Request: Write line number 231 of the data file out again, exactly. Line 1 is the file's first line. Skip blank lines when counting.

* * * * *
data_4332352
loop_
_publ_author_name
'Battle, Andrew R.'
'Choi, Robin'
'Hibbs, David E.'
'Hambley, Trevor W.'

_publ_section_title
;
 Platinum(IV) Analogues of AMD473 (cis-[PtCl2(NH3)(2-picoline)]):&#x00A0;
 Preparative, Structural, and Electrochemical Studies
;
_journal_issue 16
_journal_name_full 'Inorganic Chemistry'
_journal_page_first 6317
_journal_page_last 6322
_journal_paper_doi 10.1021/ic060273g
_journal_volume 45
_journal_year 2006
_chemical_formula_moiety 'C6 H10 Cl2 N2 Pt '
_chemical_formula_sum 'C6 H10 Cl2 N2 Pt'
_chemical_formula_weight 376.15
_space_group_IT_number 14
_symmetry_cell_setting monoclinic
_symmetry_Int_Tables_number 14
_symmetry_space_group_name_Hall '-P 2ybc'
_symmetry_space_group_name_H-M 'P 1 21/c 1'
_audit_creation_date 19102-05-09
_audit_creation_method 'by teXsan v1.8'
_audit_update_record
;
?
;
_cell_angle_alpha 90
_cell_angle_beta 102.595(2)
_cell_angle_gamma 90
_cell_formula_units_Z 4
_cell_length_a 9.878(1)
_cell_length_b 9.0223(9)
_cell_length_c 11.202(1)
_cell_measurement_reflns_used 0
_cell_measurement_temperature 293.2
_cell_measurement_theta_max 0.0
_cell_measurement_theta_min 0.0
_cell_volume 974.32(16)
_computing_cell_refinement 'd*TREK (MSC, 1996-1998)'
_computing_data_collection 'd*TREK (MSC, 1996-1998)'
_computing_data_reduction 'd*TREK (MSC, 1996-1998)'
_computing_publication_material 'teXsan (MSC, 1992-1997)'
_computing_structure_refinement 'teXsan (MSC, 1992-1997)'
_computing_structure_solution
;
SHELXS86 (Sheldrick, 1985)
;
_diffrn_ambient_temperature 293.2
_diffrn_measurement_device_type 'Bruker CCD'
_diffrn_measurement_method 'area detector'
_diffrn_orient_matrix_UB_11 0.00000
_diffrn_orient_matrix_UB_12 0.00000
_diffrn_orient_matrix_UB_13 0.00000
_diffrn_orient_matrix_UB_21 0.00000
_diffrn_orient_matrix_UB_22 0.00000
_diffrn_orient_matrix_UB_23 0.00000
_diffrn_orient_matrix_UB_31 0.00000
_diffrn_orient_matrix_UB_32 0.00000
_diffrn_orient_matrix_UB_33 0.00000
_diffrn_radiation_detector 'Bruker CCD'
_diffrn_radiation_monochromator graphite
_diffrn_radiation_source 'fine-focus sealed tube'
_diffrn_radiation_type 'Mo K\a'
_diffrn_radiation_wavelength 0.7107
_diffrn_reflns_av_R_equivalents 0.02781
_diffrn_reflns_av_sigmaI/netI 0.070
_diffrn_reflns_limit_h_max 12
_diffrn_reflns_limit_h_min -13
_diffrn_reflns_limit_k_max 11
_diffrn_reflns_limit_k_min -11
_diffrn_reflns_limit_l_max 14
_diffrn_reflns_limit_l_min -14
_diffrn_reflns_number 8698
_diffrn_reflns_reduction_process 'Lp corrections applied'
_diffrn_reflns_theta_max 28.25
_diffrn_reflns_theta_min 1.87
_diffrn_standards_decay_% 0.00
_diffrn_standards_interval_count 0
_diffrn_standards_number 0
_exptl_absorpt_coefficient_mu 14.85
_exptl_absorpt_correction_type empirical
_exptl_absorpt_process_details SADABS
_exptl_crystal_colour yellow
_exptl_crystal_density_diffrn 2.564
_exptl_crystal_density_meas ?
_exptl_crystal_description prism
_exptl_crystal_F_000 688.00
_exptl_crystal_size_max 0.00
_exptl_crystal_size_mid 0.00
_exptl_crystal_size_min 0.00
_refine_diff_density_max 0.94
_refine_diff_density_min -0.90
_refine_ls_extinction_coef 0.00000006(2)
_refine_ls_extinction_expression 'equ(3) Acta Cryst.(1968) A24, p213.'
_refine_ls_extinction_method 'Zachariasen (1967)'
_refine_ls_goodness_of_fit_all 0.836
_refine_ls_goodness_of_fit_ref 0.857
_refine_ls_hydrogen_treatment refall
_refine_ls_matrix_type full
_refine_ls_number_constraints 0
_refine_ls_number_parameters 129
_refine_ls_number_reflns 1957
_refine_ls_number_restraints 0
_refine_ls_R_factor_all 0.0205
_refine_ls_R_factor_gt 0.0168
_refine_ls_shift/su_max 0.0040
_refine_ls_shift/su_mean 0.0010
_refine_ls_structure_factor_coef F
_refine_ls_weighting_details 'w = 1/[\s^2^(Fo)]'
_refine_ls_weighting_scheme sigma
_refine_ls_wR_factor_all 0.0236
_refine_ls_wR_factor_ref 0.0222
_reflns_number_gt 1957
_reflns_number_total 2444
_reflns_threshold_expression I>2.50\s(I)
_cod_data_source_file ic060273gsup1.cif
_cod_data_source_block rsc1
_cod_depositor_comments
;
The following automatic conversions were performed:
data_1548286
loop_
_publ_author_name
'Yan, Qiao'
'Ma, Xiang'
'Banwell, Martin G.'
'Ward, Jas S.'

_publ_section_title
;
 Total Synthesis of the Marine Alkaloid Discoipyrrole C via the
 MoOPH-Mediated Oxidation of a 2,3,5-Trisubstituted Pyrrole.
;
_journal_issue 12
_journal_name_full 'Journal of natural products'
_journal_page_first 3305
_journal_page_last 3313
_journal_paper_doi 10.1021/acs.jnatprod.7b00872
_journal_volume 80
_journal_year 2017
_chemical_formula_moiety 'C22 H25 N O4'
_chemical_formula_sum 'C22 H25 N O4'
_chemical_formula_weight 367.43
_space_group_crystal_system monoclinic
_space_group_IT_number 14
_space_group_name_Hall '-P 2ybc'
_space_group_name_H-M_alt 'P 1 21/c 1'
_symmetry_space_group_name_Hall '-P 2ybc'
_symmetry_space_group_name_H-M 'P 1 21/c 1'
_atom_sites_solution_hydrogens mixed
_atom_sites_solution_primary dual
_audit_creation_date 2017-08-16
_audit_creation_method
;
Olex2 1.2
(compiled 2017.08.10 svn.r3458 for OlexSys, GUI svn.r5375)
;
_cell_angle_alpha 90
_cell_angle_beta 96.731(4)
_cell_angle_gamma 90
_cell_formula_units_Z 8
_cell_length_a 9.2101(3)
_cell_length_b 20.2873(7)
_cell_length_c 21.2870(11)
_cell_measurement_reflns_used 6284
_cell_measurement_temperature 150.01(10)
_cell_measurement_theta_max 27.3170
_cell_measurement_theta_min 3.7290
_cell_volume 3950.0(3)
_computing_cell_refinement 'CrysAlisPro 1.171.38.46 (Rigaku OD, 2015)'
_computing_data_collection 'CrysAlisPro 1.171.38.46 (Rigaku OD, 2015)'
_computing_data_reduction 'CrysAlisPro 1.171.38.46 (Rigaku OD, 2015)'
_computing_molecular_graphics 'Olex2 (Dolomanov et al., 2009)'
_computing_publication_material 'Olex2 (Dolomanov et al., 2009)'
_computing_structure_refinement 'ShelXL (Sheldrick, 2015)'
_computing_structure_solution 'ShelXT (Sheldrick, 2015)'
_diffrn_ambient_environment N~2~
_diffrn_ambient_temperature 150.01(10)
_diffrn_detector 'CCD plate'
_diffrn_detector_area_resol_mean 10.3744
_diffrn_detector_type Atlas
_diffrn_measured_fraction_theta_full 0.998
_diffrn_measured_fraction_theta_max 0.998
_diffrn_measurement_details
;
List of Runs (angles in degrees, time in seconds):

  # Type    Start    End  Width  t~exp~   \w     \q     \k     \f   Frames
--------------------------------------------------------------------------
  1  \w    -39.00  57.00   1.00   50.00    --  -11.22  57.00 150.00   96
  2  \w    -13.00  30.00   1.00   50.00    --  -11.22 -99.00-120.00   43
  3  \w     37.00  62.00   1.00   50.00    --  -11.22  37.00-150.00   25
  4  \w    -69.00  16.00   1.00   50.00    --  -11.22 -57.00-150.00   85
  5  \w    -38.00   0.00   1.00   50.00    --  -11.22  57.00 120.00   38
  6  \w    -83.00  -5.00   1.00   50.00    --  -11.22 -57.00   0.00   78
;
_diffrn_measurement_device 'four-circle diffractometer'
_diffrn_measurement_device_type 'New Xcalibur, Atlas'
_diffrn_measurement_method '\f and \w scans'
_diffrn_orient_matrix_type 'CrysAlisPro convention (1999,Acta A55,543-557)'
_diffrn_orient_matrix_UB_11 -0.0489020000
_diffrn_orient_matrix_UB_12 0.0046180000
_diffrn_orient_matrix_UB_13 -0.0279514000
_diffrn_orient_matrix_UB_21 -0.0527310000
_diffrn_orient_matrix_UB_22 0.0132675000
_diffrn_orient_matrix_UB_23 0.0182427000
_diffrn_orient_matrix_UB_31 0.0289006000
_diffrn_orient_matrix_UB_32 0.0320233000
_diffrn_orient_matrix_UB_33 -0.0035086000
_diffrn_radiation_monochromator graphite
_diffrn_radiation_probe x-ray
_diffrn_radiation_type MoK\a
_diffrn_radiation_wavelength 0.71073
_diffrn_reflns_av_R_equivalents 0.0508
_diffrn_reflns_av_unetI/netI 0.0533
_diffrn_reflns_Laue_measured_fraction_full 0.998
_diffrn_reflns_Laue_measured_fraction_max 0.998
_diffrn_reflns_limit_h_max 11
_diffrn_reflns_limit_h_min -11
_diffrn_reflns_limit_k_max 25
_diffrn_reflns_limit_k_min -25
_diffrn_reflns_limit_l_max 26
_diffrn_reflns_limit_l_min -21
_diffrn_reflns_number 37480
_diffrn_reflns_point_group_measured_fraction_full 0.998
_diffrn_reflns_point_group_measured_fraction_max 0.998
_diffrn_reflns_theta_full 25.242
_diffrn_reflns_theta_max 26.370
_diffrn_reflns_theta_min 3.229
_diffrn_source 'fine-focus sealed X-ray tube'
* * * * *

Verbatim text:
_diffrn_reflns_point_group_measured_fraction_max 0.998